ASCO invited its members to submit questions about issues and challenges they see emerging while caring for individuals with cancer in the context of the coronavirus pandemic. Currently, limited clinical cancer-specific data are available and information is evolving. The following information is based on evidence gathered through a PubMed searches of the medical literature, a search of relevant websites with information on infectious diseases (CDC, WHO, IDSA, etc.), and input provided by clinical oncologists and infectious disease experts. ASCO will update this information as new questions emerge and evidence develops.
Helicobacter pylori infection and a family history of gastric cancer are the main risk factors for gastric cancer. Whether treatment to eradicate H. pylori can reduce the risk of gastric cancer in persons with a family history of gastric cancer in first-degree relatives is unknown.
Incidence of early-onset gastric cancer that is clinically and genetically distinct from late-onset disease has increased steadily in the United States, an “alarming phenomenon” that warrants further research, according to a study published in Surgery.
“There is an increasing trend of young patients diagnosed with gastric cancer, but without any of the traditional risk factors of gastric cancer. We wanted to find out why we are seeing this and what we might be able to do about it,” Travis E. Grotz, MD, surgical oncologist at Mayo Clinic in Rochester, Minnesota, told Healio.
US based Leap Therapeutics, Inc. a biotechnology company developing targeted immuno-oncology therapeutics, and China headquartered BeiGene, Ltd., a commercial-stage biopharmaceutical company focused on developing and commercializing innovative molecularly-targeted and immuno-oncology drugs for the treatment of cancer, on 3 Jan 2020 announced an exclusive option and license agreement for the clinical development and commercialization of DKN-01, Leap’s anti-Dickkopf-1 (DKK1) antibody, in Asia (excluding Japan), Australia, and New Zealand.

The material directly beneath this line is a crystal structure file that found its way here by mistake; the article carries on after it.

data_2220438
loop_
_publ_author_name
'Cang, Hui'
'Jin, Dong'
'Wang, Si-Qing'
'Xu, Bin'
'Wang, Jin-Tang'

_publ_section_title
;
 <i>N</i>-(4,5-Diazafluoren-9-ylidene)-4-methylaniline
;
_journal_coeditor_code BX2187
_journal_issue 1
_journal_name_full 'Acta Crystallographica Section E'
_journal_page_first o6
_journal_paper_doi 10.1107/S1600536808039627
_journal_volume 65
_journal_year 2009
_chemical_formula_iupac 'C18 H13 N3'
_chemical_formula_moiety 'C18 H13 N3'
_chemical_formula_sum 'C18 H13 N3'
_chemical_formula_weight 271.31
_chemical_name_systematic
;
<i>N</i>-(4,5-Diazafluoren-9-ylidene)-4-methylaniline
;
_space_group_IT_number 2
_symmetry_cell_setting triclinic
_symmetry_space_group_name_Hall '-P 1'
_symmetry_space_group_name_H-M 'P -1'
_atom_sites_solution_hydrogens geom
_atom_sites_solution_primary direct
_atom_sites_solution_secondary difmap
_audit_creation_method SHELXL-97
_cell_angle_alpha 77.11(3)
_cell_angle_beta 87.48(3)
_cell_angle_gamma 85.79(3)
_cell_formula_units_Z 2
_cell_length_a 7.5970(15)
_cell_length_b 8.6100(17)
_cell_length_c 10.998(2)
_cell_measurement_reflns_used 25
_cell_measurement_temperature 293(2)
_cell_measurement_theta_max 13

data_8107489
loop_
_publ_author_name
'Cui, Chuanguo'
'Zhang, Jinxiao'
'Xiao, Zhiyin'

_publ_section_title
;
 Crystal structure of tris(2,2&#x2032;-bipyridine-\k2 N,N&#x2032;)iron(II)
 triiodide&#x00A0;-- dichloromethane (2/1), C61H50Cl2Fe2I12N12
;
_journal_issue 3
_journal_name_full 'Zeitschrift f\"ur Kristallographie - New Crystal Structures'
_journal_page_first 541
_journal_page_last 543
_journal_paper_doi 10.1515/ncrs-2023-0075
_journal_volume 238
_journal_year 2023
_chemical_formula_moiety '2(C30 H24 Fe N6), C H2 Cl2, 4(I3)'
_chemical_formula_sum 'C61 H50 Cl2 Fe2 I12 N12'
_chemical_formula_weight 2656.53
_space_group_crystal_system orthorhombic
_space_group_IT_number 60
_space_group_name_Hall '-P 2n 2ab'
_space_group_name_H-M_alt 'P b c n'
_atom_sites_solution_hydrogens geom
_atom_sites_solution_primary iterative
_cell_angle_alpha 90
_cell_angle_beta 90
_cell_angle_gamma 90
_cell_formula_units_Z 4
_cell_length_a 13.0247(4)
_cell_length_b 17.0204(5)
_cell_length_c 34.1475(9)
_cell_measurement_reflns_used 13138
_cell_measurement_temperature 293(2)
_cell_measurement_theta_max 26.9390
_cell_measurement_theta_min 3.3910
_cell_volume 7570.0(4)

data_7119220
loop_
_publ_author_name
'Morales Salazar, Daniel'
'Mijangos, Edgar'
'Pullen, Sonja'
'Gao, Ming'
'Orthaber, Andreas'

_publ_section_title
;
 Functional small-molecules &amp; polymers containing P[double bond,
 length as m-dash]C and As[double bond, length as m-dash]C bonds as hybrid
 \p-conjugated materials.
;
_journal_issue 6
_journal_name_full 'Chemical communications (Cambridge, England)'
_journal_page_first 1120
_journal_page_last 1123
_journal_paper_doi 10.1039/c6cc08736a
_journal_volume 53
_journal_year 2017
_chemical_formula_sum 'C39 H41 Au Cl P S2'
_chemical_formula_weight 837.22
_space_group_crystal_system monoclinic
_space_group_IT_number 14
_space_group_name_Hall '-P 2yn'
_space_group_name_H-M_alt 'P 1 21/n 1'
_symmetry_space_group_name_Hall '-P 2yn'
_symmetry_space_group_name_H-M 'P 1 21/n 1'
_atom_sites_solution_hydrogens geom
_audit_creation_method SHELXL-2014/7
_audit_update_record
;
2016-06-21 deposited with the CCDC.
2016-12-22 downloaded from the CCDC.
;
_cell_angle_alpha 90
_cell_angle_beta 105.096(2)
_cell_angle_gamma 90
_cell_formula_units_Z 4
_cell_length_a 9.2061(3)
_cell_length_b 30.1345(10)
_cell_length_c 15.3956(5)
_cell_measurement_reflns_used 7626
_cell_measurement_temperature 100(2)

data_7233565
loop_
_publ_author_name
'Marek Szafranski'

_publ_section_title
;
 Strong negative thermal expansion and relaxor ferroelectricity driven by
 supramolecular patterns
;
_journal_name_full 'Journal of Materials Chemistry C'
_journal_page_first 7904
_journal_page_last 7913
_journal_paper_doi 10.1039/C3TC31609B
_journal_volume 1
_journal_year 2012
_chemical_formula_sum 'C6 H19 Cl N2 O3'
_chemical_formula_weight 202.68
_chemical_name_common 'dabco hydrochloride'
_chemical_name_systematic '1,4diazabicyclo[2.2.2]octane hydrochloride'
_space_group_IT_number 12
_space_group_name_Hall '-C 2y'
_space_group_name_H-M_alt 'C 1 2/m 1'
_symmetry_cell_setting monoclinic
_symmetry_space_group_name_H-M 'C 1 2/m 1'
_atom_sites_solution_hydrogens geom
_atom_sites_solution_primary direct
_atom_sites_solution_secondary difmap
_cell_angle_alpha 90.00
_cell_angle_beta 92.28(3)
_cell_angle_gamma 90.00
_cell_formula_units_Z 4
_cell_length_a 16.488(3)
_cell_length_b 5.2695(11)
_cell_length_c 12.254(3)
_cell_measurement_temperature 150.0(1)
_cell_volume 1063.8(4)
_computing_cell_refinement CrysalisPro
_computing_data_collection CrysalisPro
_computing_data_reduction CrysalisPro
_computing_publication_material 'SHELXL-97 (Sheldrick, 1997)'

Health officials are increasingly concerned about the rise of antibiotic-resistant infections, also known as ‘superbugs’. However, this month an Israel-based pharmaceutical company showed that we may be able to combat this threat.
The FDA granted breakthrough device designation to AI Medical Service’s technology for diagnosing gastric cancer, the company said Monday. The technology uses artificial intelligence to analyze endoscopy images for signs of gastric cancer, a hard-to-diagnose disease associated with a high rate of false negatives. AI Medical Service, which raised $42.9 million last month, is working to bring the technology to the U.S. and its home market of Japan.
Recognizing a need for greater awareness and education around gastric cancer, Taiho Oncology, Inc., today announced its support of four leading gastric cancer advocacy organizations in observance of National Gastric Cancer Awareness Month. The company is sponsoring patient and caregiver programs, education and research throughout 2019 on behalf of Debbie’s Dream Foundation, the Gastric Cancer Foundation, Hope for Stomach Cancer and No Stomach For Cancer®.
Taiho Oncology, Inc. announced today that detailed results from the analysis of patients with prior gastrectomy enrolled in the Phase 3 TAS-102 Gastric Study (TAGS) evaluating LONSURF® (trifluridine and tipiracil) in adult patients with metastatic gastric or gastroesophageal junction adenocarcinoma previously treated with at least two prior lines of chemotherapy that included a fluoropyrimidine, a platinum, either a taxane or irinotecan, and if appropriate, HER2/neu-targeted therapy, were published in the October 10, 2019 issue of JAMA Oncology.
A group of researchers from Hiroshima recently discovered the origin of a normal-looking stomach lining that covers sites of gastric cancer and makes it difficult to spot after the eradication of an H. pylori infection. H. pylori infection is a major cause of stomach cancer and causes inflammation by releasing substances that can destroy cells that line the stomach. This destruction and regeneration of tissue can lead to stomach cancer. This study found that even after treatment of the infection, H. pylori leaves behind layers of cells that seem normal but actually originate from stomach cancer tissue. Thus, clinicians should be aware of these layers as to not miss potential stomach cancer sites when treating patients who have been treated for H. pylori infection.